Eighty years ago last month, the S.S. St. Louis entered American waters.
The liner carried more than 900 Jewish refugees fleeing Nazi persecution, hoping to find a haven across the Atlantic.
Passengers had purchased landing certificates and transit visas issued by the Cuban government, and most planned to wait in Cuba while their U.S. visa applications were processed.
But the Cuban government was roiled by political infighting and fearmongering that Jewish refugees might be communists. Officials turned nearly all of the passengers away.
The St. Louis sailed to Florida, coming so close to U.S. shores that passengers could see the lights of Miami, as one survivor noted in an oral history kept by the U.S. Holocaust Memorial Museum. Passengers cabled President Franklin D. Roosevelt to ask for refuge but never heard back.
America — where similar nativist and anti-Semitic rhetoric had infected the public — also turned the refugees away. The State Department directed desperate refugees to “await their turns on the waiting list and qualify for and obtain immigration visas before they may be admissible into the United States.”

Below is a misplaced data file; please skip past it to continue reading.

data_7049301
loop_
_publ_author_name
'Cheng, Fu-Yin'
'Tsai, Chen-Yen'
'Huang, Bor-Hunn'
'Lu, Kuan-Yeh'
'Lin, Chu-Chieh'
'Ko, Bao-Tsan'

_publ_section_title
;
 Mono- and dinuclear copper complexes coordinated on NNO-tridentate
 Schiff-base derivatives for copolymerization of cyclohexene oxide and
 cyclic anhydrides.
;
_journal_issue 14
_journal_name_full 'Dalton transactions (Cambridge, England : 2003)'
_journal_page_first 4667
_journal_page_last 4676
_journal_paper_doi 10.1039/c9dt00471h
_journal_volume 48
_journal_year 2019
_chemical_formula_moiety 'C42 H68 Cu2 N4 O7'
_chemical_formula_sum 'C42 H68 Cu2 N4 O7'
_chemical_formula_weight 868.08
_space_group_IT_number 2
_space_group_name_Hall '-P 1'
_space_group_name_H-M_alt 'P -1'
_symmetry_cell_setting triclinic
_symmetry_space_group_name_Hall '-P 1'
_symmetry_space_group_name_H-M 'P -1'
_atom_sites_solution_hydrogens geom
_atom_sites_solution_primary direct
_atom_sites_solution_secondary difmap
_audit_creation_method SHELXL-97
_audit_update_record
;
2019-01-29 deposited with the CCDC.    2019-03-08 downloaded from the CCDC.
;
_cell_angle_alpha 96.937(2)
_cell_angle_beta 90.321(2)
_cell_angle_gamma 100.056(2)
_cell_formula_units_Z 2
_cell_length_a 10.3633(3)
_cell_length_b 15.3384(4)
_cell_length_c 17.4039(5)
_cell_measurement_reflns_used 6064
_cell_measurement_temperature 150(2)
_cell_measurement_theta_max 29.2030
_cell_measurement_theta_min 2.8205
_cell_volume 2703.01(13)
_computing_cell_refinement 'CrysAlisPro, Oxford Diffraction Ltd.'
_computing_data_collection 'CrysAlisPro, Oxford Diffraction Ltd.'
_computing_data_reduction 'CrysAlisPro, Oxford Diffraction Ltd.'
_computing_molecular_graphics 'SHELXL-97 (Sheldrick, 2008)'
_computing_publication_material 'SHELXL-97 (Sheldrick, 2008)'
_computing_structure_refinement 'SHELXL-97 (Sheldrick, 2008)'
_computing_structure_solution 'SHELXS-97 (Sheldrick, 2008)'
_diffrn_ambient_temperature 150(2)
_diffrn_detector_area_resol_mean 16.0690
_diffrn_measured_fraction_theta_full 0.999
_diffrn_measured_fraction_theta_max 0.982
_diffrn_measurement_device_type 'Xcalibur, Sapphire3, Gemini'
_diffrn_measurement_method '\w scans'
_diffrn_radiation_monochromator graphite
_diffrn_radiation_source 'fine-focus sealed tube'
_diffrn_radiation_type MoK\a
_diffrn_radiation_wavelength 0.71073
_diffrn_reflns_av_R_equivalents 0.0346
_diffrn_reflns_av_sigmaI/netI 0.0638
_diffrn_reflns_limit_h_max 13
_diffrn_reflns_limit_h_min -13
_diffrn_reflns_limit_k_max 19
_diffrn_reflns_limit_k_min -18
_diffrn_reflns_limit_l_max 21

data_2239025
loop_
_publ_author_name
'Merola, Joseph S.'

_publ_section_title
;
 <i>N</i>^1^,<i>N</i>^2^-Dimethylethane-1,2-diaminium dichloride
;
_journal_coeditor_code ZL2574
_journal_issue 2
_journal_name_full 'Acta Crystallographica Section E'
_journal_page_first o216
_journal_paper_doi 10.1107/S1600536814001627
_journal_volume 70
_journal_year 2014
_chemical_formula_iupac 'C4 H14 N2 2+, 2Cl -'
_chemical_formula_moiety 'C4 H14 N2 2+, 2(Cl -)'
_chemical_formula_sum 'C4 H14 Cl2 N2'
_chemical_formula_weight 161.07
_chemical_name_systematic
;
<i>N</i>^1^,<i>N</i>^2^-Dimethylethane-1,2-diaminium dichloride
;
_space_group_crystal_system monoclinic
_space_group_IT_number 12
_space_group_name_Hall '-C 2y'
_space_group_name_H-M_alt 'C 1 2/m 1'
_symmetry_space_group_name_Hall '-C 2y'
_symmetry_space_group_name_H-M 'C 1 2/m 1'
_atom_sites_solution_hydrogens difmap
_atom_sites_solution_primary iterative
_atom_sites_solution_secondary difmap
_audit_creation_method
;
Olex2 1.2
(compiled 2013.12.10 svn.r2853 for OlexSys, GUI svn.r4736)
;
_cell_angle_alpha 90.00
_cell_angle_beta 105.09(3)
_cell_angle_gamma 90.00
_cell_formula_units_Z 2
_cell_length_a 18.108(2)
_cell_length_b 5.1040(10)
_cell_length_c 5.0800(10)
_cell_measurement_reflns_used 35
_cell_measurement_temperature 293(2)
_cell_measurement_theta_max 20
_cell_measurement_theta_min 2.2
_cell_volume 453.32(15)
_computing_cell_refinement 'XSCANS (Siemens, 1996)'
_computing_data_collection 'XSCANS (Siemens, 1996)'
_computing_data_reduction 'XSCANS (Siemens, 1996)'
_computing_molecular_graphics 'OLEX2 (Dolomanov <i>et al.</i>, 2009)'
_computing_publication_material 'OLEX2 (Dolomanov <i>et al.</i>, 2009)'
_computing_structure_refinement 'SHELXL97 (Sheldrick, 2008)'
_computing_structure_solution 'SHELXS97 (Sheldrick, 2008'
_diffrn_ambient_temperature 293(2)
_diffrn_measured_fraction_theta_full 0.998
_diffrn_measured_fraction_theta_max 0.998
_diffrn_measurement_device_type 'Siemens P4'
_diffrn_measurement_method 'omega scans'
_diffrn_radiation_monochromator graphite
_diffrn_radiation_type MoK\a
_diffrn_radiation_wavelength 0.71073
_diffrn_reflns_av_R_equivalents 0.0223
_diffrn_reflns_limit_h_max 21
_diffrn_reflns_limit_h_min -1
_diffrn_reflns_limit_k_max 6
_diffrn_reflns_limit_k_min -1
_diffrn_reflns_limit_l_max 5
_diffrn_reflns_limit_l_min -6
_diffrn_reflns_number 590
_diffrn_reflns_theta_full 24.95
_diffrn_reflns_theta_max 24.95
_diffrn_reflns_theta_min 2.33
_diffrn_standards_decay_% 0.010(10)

The ship returned to Europe, where several countries had agreed to take in the passengers. But many ultimately fell into German hands, and a quarter of the ship’s original manifest died during the Holocaust.
It’s hard not to think about such shameful episodes of U.S. history amid our current treatment of the huddled masses yearning to breathe free. Our rejection of innocents seeking refuge from persecution, based on excuses that they might become an economic burden or national security threat. Our disingenuous claims that people need only to follow the rules and get in line.
Last week, while Americans continued our endless debate about whether President Trump’s bigoted rhetoric put immigrants in danger, his actions should have left no doubt.
Among a litany of other anti-immigrant measures, the administration announced that it was gutting the U.S. asylum system, effective immediately, by rejecting any new arrivals who had not first sought asylum in another country they passed through on their way.